Friday, November 29, 2013

Local athletes vying for Olympic status

Goal of ‘Six at Sochi’ still a possibility

Express Staff Writer

A group of Sun Valley Ski Education Foundation coaches gathers last week at the organization’s new training facility in Ketchum. From left to right are: Scott McGrew, assistant alpine program director; Andy Ware, freestyle program director; Nate Schwing, head coach; Ruben Macaya, alpine program director; and Pat Savaria, head coach.
Express photo by Roland Lane

    For the next 10 weeks, 13 local skiers and snowboarders will be living out of suitcases, training and competing, from Sun Valley to Canada and Europe, as they vie for coveted spots on the U.S. Olympic Team.
    A select few could be given a chance to compete at the 2014 Winter Olympic Games in February in Sochi, Russia.
    In 2010, three athletes from Sun Valley Ski Education Foundation programs made it to the Winter Games in Vancouver, Canada. Morgan Arritola and Simi Hamilton competed in Nordic skiing. Graham Watanabe competed in snowboard-cross.
    Although none of these local athletes won medals, their coaches at the Sun Valley Ski Education Foundation began the “Six at Sochi” campaign four years ago in order to step up expectations for getting more locals to the Winter Olympic Games. The goal was to get six locally trained skiers and snowboarders on the U.S. Team for the 2014 Winter Games.
    The foundation is working hard to make this dream a reality, providing coaching and helping out with the considerable cost of keeping athletes in top form and getting them to races.
    “We thought the campaign might create a more clearly defined mission,” said SVSEF Nordic Program Director Rick Kapala. “You have to set lofty goals. Some cards have got to fall our way for this to happen, but there is still good chance.”
    The elite SVSEF Gold Team is made up of the local athletes who are the most highly ranked nationally, and the most committed to training for the Olympic teams.
    The cross-country Gold Team contenders are Mike Sinnott, Miles Havlick, Matt Gelso, Rose Kemp, Mary Rose and Chelsea Holmes.

Any one of our cross-country kids could throw down races that could put them in the mix.”
Rick Kapala

    Sinnott left last week to train and compete in Scandinavia. The rest of the cross-country team members are training in the United States and Canada.
    “Any one of our cross-country kids could throw down races that could put them in the mix,” Kapala said.
    The top-ranked alpine athletes are K.J. Savaria, Kipling Weisel and Tanner Farrow. Kapala said local alpine skiers face tougher prospects than the cross-country athletes, but that the SVSEF has some good talent in the pipeline.     
    The top local snowboard athletes are Chase Josey and Kaitlyn Farrington, who has been spotted in national TV commercials advertising the 2014 Winter Olympic Games.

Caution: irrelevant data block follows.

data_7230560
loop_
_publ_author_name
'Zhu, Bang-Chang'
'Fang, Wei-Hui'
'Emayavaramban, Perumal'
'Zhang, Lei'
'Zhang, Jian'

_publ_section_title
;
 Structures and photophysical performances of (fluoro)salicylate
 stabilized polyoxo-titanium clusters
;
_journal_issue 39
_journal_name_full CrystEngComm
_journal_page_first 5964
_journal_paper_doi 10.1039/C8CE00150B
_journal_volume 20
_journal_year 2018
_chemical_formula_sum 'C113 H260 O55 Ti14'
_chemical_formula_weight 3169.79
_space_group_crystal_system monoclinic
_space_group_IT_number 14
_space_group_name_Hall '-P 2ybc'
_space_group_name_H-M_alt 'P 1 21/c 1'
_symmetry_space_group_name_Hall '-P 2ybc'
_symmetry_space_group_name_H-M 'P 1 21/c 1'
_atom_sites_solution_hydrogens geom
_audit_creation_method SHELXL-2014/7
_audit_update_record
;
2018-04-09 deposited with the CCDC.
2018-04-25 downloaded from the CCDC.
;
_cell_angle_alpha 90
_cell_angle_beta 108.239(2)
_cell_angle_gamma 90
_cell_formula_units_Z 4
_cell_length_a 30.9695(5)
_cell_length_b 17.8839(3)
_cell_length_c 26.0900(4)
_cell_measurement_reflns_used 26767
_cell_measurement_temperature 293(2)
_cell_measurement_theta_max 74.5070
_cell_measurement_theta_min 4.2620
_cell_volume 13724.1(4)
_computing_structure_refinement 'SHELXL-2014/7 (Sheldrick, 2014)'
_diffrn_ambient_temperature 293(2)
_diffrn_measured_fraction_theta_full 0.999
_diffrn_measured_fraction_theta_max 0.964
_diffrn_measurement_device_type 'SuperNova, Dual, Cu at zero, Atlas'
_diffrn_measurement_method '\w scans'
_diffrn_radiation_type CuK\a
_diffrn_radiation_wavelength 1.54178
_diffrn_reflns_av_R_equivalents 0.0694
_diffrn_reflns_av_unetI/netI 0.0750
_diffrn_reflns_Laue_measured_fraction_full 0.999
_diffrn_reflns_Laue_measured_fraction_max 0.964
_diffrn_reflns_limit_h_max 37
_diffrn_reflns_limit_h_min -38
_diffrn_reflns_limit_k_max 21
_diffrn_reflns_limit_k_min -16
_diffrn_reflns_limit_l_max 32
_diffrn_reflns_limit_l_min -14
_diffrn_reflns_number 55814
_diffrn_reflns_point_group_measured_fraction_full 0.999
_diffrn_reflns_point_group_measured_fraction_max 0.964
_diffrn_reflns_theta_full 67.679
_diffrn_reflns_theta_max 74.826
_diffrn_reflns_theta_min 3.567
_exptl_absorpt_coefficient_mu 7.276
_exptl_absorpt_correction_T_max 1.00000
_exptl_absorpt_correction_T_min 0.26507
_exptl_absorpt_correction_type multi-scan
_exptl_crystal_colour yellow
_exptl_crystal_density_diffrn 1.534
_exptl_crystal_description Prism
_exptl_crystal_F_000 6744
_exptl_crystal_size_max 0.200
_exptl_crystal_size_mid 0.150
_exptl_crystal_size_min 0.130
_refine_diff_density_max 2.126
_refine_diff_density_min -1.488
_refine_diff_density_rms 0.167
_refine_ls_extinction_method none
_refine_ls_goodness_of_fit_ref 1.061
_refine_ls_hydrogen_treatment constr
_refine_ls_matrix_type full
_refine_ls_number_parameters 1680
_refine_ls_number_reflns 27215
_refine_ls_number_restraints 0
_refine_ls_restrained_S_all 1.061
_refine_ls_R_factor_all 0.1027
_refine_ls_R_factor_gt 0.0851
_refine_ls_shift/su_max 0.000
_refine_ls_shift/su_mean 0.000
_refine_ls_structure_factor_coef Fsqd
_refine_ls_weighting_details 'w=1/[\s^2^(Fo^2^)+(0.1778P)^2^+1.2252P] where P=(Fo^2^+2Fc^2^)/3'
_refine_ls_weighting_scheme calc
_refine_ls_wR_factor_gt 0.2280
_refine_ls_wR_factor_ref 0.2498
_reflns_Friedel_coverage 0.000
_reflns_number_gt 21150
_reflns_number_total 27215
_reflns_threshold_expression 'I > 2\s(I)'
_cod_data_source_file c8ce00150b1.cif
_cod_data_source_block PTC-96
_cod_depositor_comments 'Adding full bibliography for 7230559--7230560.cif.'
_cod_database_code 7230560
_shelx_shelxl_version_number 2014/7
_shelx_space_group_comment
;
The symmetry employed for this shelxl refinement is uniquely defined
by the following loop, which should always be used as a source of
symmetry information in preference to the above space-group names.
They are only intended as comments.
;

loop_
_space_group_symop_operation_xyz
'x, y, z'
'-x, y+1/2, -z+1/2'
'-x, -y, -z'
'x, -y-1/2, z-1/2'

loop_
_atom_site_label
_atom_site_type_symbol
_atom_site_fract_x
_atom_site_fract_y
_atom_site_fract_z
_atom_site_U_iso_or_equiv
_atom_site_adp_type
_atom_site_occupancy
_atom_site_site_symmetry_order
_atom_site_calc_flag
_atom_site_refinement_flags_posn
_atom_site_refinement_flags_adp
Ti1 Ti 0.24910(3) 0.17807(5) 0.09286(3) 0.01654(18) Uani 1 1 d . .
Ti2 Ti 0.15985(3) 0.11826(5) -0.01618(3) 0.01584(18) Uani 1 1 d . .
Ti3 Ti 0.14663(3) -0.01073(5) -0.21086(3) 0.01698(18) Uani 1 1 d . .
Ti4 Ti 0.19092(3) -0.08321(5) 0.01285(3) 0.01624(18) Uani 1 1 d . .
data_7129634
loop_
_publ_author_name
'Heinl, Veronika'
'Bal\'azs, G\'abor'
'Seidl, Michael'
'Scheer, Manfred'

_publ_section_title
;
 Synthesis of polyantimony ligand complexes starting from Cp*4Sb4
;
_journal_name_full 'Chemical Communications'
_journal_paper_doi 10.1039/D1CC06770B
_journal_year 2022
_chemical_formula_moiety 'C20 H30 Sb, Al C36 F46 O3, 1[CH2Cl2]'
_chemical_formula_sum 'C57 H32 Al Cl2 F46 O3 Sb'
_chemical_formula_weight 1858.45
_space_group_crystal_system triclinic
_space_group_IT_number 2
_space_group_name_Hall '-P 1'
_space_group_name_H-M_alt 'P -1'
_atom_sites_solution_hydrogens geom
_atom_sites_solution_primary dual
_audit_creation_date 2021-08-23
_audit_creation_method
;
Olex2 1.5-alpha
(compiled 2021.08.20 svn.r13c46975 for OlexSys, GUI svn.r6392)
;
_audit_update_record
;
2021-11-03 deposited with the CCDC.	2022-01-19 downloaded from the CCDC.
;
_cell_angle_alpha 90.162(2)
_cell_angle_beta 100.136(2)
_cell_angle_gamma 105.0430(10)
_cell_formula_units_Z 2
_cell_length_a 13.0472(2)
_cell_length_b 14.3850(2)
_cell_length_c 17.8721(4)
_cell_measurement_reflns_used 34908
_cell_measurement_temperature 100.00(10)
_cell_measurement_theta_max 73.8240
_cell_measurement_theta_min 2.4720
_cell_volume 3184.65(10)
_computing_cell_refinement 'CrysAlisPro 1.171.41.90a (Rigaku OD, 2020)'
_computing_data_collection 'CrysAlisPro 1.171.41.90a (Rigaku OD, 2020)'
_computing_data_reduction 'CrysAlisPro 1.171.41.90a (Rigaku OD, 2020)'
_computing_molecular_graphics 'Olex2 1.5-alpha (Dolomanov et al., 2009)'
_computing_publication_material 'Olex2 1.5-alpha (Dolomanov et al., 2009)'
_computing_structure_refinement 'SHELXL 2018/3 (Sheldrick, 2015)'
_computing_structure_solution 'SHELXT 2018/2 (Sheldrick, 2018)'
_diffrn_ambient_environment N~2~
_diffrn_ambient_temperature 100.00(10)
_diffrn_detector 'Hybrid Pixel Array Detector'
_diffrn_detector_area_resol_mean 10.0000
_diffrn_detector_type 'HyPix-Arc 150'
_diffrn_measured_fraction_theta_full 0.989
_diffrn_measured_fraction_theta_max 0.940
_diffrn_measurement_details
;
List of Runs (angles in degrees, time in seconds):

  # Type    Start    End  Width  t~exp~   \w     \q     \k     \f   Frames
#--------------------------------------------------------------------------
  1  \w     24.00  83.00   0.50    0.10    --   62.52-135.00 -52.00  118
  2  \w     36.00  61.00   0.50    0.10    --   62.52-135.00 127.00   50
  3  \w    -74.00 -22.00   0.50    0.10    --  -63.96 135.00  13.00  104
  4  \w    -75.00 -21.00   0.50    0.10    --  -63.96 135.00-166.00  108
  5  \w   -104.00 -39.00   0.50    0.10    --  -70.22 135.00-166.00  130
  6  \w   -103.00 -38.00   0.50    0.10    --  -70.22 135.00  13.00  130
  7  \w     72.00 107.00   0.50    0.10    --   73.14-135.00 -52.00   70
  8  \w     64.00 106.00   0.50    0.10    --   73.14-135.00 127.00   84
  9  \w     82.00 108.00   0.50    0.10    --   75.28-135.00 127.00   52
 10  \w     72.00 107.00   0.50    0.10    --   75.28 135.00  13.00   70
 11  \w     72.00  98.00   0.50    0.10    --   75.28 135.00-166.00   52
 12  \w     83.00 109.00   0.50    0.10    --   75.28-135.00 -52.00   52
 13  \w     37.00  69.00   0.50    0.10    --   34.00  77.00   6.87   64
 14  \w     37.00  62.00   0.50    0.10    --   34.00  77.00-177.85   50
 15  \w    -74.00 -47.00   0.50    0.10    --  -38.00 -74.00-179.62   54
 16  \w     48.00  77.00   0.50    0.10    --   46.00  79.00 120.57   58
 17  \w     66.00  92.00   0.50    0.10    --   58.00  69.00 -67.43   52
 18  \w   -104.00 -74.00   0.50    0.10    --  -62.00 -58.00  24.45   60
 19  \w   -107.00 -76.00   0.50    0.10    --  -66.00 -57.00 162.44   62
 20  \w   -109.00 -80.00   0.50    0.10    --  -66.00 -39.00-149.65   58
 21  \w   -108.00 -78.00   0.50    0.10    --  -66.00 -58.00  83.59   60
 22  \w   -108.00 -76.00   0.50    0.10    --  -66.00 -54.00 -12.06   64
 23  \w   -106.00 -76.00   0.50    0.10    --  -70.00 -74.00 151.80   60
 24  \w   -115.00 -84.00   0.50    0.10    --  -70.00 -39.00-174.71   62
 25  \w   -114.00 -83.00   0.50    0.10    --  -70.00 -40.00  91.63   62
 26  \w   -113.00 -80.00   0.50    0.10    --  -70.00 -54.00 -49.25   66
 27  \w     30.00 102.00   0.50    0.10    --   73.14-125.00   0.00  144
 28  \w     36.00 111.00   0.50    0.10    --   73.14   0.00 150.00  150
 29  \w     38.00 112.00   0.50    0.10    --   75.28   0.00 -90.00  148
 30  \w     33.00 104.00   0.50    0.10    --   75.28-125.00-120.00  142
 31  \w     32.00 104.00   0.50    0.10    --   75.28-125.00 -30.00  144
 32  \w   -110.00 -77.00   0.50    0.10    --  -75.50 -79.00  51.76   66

The top freestyle skiers training under the SVSEF are Wing Tai Barrymore and Shane Cordeau.
    Every athlete on the SVSEF Gold Team has an interesting story. Barrymoore’s grandfather directed the cult surf movie “Endless Summer.” Cordeau’s father, local painting contractor Joe Cordeau, was the four-time mogul skiing world champion in his day.
    Local skiers and U.S. Virgin Islands natives Jasmine Campbell and Veronica Gaspar also have a good chance of getting to the Olympics, because there are spots reserved for Virgin Islanders.
    Also in the running for Olympic status is Jake Adicoff, a sight-disabled cross-country skier who has a very good shot at the U.S. Paralympic Team.
    Final selection of U.S. Olympic team members will take place about Jan. 20, after the U.S Senior National Championships at Soldier Hollow in Midway, Utah, where some of the 2002 Winter Games took place.
    “They will take whoever is hot, high on the points list and healthy,” said Andy Ware, an SVSEF freestyle coach.
    When they are not on the snow, or running hills in summer, SVSEF skiers and snowboarders test aerial skills at the indoor “air barn” in Sun Valley, using trampolines and foam pits. This may seem like it’s all good fun, but Ware is quick to point out that competing at the top level includes a great deal of sacrifice as well.
    “We are asking them to put off college, continue training and to not work,” Ware said.
    That is why the SVSEF raises as much money as it can each year to keep qualified athletes in the running, especially those who cannot afford it on their own.
    Alpine Program Director Ruben Macaya says getting a spot on the U.S. Ski Team comes at a price tag of about $25,000 per year.
    Macaya, like many SVSEF coaches, was a top competitor in his day. He competed in several alpine events during the 1968 Olympic Winter Games in Grenoble, France.
    “Many athletes who qualify for the U.S. Ski Team have to drop out because they cannot afford it,” Macaya said.
    Although money is important, inspiration also counts for a lot. It doesn’t hurt that the SVSEF is now displaying the Olympic rings at its headquarters in Warm Springs, after having been named as an official cross-country Olympic and Paralympic training site.
    The new training site status is drawing national attention to a valley that regularly produces top competitors.
    Thanks to the SVSEF, Ware said, a 7-year old kid just learning to ski on Dollar Mountain could realistically envision one day standing on the Olympic podium.
    “The message is, ‘You can do this from right here,’” he said.
Tony Evans:

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